What to make of the UFC light heavyweight title picture

What to make of the UFC light heavyweight title picture
What to make of the UFC light heavyweight title picture

So let it be written, so let it be done: UFC president Dana White has decreed Alexander Gustafsson will get the next shot at the UFC light heavyweight title, regardless who wins the title fight between champion Jon Jones and challenger Glover Teixeira at UFC 172 in April.

“If Jones wins, we have a nasty rematch," White said, after Gustafsson waxed Jimi Manuwa on Saturday in London. "If [Jones] doesn't, it's [Gustafsson] vs. Teixeira."

Well, not so fast.

White is used to getting what he wants, but Jones hasn’t always been known as a man who blindly follows his boss’ whims. Not long after White's declaration, Jones took to Twitter and disputed the notion that Gustafsson, whom Jones beat by narrow decision at UFC 165 in the bout most consider 2013’s Fight of the Year, is deserving of a rematch just yet.

Jones believes Gustafsson should square off with another top contender, Daniel Cormier.

“Why not give the winner of Alexander and DC the winner of myself and Glover?” Jones tweeted.

Such is the state of things in the light heavyweight division in 2014. Several dangerous names lurk in the top tier, including Jones, champion for the past three years and the world’s top pound-for-pound fighter; Gustafsson, the lanky Swede who came a whisker from lifting the belt in September; Cormier, an undefeated former heavyweight who dropped down to 205 in order to avoid a clash with friend and heavyweight champion Cain Velasquez; Phil Davis, who has racked up win after win while staying on the outside looking in for big-money fights; and former champ Rashad Evans, currently sidelined with a knee injury.

Gustafsson, for his part, took his fight with the unheralded Manuwa without complaint and has his sights squarely set on a Jones rematch.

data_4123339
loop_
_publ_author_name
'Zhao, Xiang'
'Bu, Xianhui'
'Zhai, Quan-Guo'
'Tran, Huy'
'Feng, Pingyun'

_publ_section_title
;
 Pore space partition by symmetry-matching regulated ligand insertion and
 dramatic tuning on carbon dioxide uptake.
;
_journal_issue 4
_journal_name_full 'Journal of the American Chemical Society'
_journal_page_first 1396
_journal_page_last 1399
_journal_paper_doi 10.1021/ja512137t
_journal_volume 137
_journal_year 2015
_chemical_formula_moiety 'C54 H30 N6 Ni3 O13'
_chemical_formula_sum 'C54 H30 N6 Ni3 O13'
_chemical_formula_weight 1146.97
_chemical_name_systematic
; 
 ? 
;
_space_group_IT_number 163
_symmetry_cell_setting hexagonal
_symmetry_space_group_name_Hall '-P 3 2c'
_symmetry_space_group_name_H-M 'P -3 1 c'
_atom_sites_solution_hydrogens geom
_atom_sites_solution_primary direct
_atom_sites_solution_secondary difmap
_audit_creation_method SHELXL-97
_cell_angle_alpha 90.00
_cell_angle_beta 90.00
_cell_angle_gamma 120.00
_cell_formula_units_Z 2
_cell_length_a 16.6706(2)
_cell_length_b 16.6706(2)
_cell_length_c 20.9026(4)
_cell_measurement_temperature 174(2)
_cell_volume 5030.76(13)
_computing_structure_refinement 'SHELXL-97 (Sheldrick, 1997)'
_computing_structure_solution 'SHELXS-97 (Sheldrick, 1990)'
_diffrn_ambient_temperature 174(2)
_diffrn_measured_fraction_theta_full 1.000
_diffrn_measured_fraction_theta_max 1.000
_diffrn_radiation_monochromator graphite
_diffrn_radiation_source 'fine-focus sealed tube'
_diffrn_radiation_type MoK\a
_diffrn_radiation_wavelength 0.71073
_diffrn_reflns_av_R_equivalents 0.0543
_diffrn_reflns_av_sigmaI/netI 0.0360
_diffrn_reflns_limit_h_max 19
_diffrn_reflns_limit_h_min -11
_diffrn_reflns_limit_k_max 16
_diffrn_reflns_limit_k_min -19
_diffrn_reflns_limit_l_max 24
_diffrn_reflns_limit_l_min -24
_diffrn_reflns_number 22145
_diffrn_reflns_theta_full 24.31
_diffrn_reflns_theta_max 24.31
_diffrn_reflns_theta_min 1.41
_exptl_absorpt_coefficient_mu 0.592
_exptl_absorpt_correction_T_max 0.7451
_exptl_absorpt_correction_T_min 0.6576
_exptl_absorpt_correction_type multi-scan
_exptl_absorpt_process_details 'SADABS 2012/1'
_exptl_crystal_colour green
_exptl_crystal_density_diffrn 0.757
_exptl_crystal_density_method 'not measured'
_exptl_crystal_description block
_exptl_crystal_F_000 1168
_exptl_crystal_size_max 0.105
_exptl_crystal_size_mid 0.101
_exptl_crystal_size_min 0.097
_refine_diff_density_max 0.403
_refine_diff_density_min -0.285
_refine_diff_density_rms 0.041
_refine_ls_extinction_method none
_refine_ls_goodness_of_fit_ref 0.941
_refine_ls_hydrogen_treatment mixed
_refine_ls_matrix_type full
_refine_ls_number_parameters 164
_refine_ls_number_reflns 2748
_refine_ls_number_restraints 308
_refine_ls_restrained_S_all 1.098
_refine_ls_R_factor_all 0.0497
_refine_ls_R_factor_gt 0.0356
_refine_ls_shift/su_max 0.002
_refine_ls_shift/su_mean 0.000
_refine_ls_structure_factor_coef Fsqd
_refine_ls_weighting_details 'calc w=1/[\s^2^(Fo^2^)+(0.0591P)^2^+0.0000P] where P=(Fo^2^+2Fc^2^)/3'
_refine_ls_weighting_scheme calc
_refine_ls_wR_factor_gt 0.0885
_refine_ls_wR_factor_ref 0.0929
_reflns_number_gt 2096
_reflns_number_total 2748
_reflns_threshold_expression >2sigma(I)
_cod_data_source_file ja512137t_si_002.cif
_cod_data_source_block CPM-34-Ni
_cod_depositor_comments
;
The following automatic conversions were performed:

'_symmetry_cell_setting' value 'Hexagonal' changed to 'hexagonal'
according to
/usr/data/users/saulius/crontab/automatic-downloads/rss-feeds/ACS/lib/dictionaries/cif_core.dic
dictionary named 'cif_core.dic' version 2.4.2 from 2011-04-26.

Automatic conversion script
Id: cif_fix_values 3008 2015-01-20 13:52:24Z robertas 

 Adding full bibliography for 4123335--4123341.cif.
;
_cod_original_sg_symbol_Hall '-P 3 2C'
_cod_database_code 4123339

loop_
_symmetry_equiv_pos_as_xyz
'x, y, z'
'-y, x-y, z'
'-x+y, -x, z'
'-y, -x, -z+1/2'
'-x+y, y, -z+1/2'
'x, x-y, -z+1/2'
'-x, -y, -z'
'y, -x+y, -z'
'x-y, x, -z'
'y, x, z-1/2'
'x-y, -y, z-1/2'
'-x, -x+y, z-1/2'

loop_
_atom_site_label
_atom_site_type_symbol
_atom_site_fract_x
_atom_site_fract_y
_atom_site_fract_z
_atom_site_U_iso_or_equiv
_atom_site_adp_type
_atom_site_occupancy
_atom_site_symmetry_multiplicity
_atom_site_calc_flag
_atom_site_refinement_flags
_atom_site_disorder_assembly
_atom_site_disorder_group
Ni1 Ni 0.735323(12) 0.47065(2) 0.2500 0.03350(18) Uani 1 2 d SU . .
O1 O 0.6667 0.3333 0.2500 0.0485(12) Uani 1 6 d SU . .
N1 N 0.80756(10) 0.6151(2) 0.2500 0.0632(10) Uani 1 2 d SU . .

"I want to fight him," Gustafsson said of Jones at Saturday's post-fight press conference, "And I want to finish him."

But the rest of the pack seems to be engaging in passive-aggressive campaigns to give others the toughest possible path.

Then there’s Cormier, who was slated to meet Evans at UFC 170 in a bout which would have given everyone a solid gauge on where he stands in the division. But when Evans pulled out less than two weeks before the fight due to his injury, Cormier instead scored a quick TKO of late replacement Patrick Cummins, which did nothing to clear the picture.

Cormier has a bully pulpit the rest of the division lacks: A regular side gig as an analyst during UFC broadcasts on FOX sports properties. He hasn’t been afraid to use the power of television to float his thoughts on where he rates in the division and what he believes his next fight should be.

On a recent edition of FS1’s UFC Tonight, Cormier said that if Gustafsson fights Jones, then he should meet the winner of a UFC 172 bout between Davis and Anthony Johnson, with that winner becoming No. 1 contender, while making himself available should any fighter in the upcoming big bouts pull out with an injury.

"I guess I stay ready and if someone gets injured, the fight makes sense," Cormier said. "I'll fight anytime. They've got some big fights coming up. If anybody gets hurt, they can give me a call."

It seems like no one is in a rush to fight Gustafsson. But Jones turned the question around on Twitter.

Then there’s Davis. Davis is 8-1 in the UFC, with his only loss a 2012 decision to Evans. His most recent fight was a win over former champion Lyoto Machida, after which Machida dropped down to middleweight and is now slated for a shot at champion Chris Weidman.

While Davis expected a top-tier competitor in his next fight, he’ll instead meet Johnson, a former UFC washout getting a second chance. Davis, who trains with Gustafsson at San Diego’s Alliance MMA, took digs at the rest of the pack at a recent media event.

"Most people would rematch," Davis said of Jones and Gustafsson. "But [Jones] said, 'forget about that, forget about you.' I find that interesting. Very interesting."

Davis then turned his fire toward Cormier and Teixiera. "It can be any combination of title things that get you a title shot," Davis said. "Apparently fighting Roy Nelson and then fighting Pat Cummins gets you a title shot. Maybe beating no one in the top 10 like Glover did gets you a title shot. There's no rhyme or reason to getting a title shot.”

All of this talk, of course, seems to dismiss the notion that Teixeira, who has won 20 straight fights and has scary punching power, could beat Jones.

Jones, of course, has gone through a murderer’s row to get where he is, which makes the idea he’s ducking anyone seem a bit daft. He’s the one with the belt, so we’ll let him have the last words in this little talk show – the words he posted to Twitter in defense of his original Saturday tweet:

Follow Dave Doyle on Twitter: @DaveDoylemma


What to Read Next